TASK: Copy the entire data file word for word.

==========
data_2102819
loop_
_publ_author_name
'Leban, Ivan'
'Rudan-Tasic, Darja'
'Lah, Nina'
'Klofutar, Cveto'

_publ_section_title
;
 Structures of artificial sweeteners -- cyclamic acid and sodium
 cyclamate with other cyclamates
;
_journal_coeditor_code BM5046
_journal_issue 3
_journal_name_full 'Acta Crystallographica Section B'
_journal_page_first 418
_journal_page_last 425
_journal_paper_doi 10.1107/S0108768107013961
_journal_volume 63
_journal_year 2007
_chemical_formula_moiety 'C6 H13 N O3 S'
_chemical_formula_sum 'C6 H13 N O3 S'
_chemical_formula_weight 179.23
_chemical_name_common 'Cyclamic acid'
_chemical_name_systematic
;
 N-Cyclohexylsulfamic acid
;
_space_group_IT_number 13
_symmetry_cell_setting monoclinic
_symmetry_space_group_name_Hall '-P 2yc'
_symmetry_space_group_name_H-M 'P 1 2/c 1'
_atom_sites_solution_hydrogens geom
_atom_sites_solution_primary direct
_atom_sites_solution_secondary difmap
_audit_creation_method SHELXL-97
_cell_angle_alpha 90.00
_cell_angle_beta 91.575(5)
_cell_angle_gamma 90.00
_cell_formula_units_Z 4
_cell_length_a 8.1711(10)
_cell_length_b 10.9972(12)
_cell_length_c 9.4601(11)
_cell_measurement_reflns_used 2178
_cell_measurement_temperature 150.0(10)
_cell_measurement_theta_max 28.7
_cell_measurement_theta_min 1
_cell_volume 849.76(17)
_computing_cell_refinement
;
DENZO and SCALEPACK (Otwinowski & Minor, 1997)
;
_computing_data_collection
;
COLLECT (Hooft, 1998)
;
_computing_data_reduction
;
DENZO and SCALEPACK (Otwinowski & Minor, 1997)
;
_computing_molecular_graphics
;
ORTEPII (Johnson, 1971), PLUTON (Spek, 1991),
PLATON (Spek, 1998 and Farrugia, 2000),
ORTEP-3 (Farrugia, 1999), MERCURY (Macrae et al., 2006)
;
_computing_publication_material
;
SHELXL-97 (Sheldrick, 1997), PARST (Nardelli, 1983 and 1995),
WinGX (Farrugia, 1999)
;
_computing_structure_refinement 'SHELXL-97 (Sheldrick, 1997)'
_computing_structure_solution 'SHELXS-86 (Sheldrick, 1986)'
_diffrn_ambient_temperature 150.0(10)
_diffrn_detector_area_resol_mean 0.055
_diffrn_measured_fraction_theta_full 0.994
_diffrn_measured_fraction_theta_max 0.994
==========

data_2102819
loop_
_publ_author_name
'Leban, Ivan'
'Rudan-Tasic, Darja'
'Lah, Nina'
'Klofutar, Cveto'

_publ_section_title
;
 Structures of artificial sweeteners -- cyclamic acid and sodium
 cyclamate with other cyclamates
;
_journal_coeditor_code BM5046
_journal_issue 3
_journal_name_full 'Acta Crystallographica Section B'
_journal_page_first 418
_journal_page_last 425
_journal_paper_doi 10.1107/S0108768107013961
_journal_volume 63
_journal_year 2007
_chemical_formula_moiety 'C6 H13 N O3 S'
_chemical_formula_sum 'C6 H13 N O3 S'
_chemical_formula_weight 179.23
_chemical_name_common 'Cyclamic acid'
_chemical_name_systematic
;
 N-Cyclohexylsulfamic acid
;
_space_group_IT_number 13
_symmetry_cell_setting monoclinic
_symmetry_space_group_name_Hall '-P 2yc'
_symmetry_space_group_name_H-M 'P 1 2/c 1'
_atom_sites_solution_hydrogens geom
_atom_sites_solution_primary direct
_atom_sites_solution_secondary difmap
_audit_creation_method SHELXL-97
_cell_angle_alpha 90.00
_cell_angle_beta 91.575(5)
_cell_angle_gamma 90.00
_cell_formula_units_Z 4
_cell_length_a 8.1711(10)
_cell_length_b 10.9972(12)
_cell_length_c 9.4601(11)
_cell_measurement_reflns_used 2178
_cell_measurement_temperature 150.0(10)
_cell_measurement_theta_max 28.7
_cell_measurement_theta_min 1
_cell_volume 849.76(17)
_computing_cell_refinement
;
DENZO and SCALEPACK (Otwinowski & Minor, 1997)
;
_computing_data_collection
;
COLLECT (Hooft, 1998)
;
_computing_data_reduction
;
DENZO and SCALEPACK (Otwinowski & Minor, 1997)
;
_computing_molecular_graphics
;
ORTEPII (Johnson, 1971), PLUTON (Spek, 1991),
PLATON (Spek, 1998 and Farrugia, 2000),
ORTEP-3 (Farrugia, 1999), MERCURY (Macrae et al., 2006)
;
_computing_publication_material
;
SHELXL-97 (Sheldrick, 1997), PARST (Nardelli, 1983 and 1995),
WinGX (Farrugia, 1999)
;
_computing_structure_refinement 'SHELXL-97 (Sheldrick, 1997)'
_computing_structure_solution 'SHELXS-86 (Sheldrick, 1986)'
_diffrn_ambient_temperature 150.0(10)
_diffrn_detector_area_resol_mean 0.055
_diffrn_measured_fraction_theta_full 0.994
_diffrn_measured_fraction_theta_max 0.994